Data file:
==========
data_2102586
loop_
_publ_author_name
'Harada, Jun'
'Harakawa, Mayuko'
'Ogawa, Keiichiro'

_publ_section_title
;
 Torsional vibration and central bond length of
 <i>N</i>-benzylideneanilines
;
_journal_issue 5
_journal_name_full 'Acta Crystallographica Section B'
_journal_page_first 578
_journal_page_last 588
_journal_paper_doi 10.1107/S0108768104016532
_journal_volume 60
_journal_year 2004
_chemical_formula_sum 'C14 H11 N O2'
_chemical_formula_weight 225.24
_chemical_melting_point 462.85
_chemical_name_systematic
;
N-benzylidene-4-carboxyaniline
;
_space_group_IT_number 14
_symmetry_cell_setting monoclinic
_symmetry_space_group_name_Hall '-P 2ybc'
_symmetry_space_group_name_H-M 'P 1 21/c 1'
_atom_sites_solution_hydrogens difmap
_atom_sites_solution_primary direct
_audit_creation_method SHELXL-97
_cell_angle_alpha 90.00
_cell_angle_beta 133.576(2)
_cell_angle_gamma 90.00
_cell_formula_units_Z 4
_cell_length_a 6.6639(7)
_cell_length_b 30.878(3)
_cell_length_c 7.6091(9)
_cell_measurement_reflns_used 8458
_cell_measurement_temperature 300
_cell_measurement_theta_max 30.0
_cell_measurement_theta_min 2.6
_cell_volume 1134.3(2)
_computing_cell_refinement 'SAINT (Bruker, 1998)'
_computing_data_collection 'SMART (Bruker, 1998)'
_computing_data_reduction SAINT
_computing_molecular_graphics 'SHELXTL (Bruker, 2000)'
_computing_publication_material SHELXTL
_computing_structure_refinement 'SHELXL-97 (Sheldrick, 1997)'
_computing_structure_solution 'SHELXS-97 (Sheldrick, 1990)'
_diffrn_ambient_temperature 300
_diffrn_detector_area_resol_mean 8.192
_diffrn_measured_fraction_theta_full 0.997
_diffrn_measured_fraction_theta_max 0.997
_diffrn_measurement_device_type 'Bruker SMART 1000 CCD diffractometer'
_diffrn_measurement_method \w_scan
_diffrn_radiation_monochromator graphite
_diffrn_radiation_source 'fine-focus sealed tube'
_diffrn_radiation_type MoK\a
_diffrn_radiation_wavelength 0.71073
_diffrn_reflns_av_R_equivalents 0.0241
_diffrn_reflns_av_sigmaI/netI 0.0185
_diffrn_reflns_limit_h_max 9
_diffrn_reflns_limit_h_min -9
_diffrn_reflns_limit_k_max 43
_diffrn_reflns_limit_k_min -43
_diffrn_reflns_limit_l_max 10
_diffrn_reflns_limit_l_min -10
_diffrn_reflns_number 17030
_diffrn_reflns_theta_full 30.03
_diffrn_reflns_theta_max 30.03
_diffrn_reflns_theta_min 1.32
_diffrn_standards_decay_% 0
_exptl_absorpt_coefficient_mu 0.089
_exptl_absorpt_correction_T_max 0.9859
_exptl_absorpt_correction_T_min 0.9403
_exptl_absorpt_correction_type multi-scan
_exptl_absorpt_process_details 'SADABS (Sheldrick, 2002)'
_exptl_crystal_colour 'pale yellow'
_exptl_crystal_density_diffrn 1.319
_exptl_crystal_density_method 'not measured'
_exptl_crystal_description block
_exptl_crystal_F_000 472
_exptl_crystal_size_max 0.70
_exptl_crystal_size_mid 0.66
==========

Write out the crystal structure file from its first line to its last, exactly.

data_2102586
loop_
_publ_author_name
'Harada, Jun'
'Harakawa, Mayuko'
'Ogawa, Keiichiro'

_publ_section_title
;
 Torsional vibration and central bond length of
 <i>N</i>-benzylideneanilines
;
_journal_issue 5
_journal_name_full 'Acta Crystallographica Section B'
_journal_page_first 578
_journal_page_last 588
_journal_paper_doi 10.1107/S0108768104016532
_journal_volume 60
_journal_year 2004
_chemical_formula_sum 'C14 H11 N O2'
_chemical_formula_weight 225.24
_chemical_melting_point 462.85
_chemical_name_systematic
;
N-benzylidene-4-carboxyaniline
;
_space_group_IT_number 14
_symmetry_cell_setting monoclinic
_symmetry_space_group_name_Hall '-P 2ybc'
_symmetry_space_group_name_H-M 'P 1 21/c 1'
_atom_sites_solution_hydrogens difmap
_atom_sites_solution_primary direct
_audit_creation_method SHELXL-97
_cell_angle_alpha 90.00
_cell_angle_beta 133.576(2)
_cell_angle_gamma 90.00
_cell_formula_units_Z 4
_cell_length_a 6.6639(7)
_cell_length_b 30.878(3)
_cell_length_c 7.6091(9)
_cell_measurement_reflns_used 8458
_cell_measurement_temperature 300
_cell_measurement_theta_max 30.0
_cell_measurement_theta_min 2.6
_cell_volume 1134.3(2)
_computing_cell_refinement 'SAINT (Bruker, 1998)'
_computing_data_collection 'SMART (Bruker, 1998)'
_computing_data_reduction SAINT
_computing_molecular_graphics 'SHELXTL (Bruker, 2000)'
_computing_publication_material SHELXTL
_computing_structure_refinement 'SHELXL-97 (Sheldrick, 1997)'
_computing_structure_solution 'SHELXS-97 (Sheldrick, 1990)'
_diffrn_ambient_temperature 300
_diffrn_detector_area_resol_mean 8.192
_diffrn_measured_fraction_theta_full 0.997
_diffrn_measured_fraction_theta_max 0.997
_diffrn_measurement_device_type 'Bruker SMART 1000 CCD diffractometer'
_diffrn_measurement_method \w_scan
_diffrn_radiation_monochromator graphite
_diffrn_radiation_source 'fine-focus sealed tube'
_diffrn_radiation_type MoK\a
_diffrn_radiation_wavelength 0.71073
_diffrn_reflns_av_R_equivalents 0.0241
_diffrn_reflns_av_sigmaI/netI 0.0185
_diffrn_reflns_limit_h_max 9
_diffrn_reflns_limit_h_min -9
_diffrn_reflns_limit_k_max 43
_diffrn_reflns_limit_k_min -43
_diffrn_reflns_limit_l_max 10
_diffrn_reflns_limit_l_min -10
_diffrn_reflns_number 17030
_diffrn_reflns_theta_full 30.03
_diffrn_reflns_theta_max 30.03
_diffrn_reflns_theta_min 1.32
_diffrn_standards_decay_% 0
_exptl_absorpt_coefficient_mu 0.089
_exptl_absorpt_correction_T_max 0.9859
_exptl_absorpt_correction_T_min 0.9403
_exptl_absorpt_correction_type multi-scan
_exptl_absorpt_process_details 'SADABS (Sheldrick, 2002)'
_exptl_crystal_colour 'pale yellow'
_exptl_crystal_density_diffrn 1.319
_exptl_crystal_density_method 'not measured'
_exptl_crystal_description block
_exptl_crystal_F_000 472
_exptl_crystal_size_max 0.70
_exptl_crystal_size_mid 0.66